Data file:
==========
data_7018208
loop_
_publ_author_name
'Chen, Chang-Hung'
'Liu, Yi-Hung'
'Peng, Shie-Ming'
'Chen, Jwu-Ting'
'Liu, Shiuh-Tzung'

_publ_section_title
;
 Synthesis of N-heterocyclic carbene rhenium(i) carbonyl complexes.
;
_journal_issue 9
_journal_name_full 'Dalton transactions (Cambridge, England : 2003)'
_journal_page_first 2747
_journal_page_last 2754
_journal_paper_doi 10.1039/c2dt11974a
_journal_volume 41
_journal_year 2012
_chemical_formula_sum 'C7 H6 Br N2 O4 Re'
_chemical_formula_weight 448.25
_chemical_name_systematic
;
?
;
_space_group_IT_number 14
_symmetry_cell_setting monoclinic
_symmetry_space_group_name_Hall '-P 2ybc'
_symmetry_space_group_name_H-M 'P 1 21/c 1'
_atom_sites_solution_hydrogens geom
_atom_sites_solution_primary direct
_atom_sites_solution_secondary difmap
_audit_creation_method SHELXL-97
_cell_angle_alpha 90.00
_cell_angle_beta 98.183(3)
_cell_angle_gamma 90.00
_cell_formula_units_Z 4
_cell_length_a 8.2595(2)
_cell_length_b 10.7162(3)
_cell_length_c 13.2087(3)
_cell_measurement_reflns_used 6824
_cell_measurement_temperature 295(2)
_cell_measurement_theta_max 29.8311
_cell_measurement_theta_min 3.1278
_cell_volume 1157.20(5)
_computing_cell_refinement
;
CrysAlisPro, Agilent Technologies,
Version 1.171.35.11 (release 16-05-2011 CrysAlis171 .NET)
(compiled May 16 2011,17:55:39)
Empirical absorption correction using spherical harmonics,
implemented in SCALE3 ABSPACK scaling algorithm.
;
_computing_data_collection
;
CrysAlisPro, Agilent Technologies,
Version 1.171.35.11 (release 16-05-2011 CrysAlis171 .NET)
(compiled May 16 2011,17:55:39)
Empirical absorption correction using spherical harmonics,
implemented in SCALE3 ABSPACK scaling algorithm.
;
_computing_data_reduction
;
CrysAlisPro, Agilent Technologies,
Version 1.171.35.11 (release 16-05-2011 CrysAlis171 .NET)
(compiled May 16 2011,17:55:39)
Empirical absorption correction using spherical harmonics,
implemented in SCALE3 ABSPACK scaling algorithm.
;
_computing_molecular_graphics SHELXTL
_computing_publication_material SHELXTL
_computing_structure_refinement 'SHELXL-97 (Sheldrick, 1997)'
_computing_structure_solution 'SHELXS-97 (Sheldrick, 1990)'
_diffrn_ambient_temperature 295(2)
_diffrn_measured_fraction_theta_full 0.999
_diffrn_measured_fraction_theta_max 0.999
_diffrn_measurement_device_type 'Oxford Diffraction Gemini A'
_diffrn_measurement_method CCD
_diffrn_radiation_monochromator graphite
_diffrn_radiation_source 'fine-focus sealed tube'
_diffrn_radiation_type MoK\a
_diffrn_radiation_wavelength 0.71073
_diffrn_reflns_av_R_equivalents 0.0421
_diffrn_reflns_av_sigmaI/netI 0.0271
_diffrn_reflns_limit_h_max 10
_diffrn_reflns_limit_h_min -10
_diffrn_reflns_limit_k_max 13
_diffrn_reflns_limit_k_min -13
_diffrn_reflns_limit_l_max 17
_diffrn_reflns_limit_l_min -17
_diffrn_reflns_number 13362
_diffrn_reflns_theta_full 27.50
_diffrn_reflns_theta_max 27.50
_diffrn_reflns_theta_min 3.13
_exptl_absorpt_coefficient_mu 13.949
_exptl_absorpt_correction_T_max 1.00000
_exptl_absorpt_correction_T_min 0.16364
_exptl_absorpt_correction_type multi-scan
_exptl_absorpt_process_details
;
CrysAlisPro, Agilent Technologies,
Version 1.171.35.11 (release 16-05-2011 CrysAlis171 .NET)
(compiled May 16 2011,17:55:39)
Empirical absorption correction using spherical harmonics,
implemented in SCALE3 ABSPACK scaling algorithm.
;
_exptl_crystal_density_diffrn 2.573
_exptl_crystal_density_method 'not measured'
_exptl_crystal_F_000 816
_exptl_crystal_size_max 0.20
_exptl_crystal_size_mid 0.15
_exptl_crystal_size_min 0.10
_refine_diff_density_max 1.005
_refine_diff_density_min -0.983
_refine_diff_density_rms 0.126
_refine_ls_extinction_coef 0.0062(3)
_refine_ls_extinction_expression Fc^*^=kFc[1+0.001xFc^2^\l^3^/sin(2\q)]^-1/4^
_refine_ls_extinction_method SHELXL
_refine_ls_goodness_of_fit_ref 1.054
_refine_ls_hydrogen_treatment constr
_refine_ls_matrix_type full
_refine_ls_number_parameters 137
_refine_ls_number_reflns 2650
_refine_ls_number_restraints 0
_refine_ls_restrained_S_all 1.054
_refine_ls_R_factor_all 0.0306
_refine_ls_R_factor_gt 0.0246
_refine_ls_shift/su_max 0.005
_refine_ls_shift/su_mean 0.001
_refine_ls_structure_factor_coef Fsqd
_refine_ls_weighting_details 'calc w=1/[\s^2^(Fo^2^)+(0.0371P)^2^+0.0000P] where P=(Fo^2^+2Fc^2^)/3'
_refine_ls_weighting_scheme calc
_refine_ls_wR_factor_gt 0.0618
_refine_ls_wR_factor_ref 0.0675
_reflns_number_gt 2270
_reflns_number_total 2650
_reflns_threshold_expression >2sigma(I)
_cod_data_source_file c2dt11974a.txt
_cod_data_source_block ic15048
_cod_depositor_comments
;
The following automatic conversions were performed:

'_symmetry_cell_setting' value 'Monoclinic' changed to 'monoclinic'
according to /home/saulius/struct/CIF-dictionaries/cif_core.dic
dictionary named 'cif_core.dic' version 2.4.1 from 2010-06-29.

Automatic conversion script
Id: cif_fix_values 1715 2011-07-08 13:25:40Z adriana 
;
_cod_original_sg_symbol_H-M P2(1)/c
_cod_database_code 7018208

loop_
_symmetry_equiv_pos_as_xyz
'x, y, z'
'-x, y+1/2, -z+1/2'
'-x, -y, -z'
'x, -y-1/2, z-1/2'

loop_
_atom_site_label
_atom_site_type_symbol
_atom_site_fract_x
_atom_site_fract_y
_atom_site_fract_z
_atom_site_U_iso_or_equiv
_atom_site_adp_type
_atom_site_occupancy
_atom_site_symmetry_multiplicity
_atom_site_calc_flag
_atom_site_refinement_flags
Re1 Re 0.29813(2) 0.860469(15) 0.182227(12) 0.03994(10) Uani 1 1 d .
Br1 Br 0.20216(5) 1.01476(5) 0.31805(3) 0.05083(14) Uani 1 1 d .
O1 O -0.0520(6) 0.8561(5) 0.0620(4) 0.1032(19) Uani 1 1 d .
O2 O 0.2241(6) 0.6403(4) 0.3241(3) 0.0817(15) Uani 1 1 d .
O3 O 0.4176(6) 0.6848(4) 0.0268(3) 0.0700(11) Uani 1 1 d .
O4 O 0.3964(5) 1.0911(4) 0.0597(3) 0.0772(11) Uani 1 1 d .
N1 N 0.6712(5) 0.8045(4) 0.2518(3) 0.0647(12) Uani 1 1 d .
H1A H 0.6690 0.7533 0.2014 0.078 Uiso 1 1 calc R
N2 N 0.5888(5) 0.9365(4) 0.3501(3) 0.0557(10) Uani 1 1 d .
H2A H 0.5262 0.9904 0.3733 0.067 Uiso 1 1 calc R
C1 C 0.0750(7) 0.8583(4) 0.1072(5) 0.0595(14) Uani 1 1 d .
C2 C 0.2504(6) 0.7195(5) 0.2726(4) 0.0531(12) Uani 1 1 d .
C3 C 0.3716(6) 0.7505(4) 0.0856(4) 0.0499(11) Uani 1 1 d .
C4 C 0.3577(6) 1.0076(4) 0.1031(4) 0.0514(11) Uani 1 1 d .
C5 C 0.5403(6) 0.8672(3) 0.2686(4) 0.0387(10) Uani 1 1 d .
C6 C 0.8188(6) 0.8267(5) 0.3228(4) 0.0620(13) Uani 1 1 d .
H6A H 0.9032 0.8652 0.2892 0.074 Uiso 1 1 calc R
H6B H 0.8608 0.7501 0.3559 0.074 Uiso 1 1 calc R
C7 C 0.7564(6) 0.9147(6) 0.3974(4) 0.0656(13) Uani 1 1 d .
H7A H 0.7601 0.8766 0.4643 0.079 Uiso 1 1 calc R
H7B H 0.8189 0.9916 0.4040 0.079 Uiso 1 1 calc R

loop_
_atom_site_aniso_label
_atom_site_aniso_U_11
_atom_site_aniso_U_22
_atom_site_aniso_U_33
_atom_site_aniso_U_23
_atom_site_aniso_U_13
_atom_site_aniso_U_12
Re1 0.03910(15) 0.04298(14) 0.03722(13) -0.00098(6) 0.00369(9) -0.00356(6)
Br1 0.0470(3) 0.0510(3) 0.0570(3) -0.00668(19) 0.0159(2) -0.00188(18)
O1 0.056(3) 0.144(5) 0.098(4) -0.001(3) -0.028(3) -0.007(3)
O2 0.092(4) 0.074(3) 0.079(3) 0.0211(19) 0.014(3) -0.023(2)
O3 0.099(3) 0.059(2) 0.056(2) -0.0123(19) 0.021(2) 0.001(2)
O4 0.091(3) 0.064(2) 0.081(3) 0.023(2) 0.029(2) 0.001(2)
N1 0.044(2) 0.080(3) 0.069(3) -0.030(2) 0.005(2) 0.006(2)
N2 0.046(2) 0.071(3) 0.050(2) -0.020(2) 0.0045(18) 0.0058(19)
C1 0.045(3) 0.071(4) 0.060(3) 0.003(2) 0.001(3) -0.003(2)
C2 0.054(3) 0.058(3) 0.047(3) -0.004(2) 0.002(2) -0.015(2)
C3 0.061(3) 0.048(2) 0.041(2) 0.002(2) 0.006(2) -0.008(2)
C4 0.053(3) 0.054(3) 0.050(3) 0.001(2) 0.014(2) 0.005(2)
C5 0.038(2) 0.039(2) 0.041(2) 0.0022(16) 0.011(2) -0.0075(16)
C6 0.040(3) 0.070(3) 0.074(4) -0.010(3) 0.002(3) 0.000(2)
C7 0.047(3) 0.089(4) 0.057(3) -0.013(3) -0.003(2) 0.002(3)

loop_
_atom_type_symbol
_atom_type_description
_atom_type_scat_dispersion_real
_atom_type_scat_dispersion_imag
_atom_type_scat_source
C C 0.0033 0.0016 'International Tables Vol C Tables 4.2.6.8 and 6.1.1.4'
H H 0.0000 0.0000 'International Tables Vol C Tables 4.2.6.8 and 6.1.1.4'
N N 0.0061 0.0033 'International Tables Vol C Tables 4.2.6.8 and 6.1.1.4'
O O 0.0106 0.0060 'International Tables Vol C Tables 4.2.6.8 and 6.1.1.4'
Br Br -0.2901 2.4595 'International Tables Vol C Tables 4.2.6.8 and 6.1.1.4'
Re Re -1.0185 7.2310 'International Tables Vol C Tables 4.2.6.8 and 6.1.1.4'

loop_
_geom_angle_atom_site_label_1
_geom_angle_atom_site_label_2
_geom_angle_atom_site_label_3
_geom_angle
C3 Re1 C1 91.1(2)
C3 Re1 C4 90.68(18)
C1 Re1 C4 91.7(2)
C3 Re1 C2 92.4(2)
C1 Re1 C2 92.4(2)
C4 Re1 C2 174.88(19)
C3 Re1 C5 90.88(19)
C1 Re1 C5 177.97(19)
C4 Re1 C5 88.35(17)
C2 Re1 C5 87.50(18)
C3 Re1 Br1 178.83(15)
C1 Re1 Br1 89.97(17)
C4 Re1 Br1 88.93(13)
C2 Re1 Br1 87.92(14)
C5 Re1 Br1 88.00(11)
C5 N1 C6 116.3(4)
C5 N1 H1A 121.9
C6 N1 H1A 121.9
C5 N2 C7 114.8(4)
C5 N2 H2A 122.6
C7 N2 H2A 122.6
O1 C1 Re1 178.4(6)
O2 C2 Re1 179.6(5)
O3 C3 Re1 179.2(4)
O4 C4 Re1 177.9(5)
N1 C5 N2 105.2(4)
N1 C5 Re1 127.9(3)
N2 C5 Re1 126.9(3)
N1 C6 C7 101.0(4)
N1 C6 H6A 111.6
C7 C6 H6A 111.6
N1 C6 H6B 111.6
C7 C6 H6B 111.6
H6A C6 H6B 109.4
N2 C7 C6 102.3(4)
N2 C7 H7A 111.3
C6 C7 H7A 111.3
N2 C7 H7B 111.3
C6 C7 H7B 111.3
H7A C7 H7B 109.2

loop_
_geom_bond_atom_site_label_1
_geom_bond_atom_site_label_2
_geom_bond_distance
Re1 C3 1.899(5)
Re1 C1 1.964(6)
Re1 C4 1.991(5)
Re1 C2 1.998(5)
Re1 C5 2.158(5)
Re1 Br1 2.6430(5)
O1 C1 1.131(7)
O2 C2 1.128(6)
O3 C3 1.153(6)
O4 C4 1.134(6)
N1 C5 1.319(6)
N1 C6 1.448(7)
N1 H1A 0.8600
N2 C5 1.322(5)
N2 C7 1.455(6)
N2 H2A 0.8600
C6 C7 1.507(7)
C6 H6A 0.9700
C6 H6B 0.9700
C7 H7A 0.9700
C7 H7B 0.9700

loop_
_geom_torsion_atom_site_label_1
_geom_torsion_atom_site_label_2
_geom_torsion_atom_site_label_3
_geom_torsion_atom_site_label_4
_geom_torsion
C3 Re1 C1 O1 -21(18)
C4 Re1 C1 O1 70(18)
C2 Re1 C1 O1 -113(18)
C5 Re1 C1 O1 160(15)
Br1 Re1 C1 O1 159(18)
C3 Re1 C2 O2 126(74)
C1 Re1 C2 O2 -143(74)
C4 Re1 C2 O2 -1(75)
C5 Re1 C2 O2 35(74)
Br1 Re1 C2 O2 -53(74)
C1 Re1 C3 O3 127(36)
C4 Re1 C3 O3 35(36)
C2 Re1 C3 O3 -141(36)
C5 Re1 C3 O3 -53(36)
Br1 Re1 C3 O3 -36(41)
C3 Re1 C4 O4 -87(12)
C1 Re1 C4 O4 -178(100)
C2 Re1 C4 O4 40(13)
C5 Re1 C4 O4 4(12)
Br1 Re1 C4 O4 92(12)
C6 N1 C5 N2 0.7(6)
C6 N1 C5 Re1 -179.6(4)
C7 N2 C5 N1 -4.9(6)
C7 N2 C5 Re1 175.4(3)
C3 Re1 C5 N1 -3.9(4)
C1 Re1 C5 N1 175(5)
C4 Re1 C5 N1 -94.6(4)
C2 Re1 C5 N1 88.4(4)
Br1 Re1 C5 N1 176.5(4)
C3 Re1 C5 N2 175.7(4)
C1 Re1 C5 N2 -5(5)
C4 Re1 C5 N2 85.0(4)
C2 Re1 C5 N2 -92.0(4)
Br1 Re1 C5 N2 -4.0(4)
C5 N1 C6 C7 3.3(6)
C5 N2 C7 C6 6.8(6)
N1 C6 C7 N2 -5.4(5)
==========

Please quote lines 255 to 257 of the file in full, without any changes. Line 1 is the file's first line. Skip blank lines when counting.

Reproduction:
N1 C5 N2 105.2(4)
N1 C5 Re1 127.9(3)
N2 C5 Re1 126.9(3)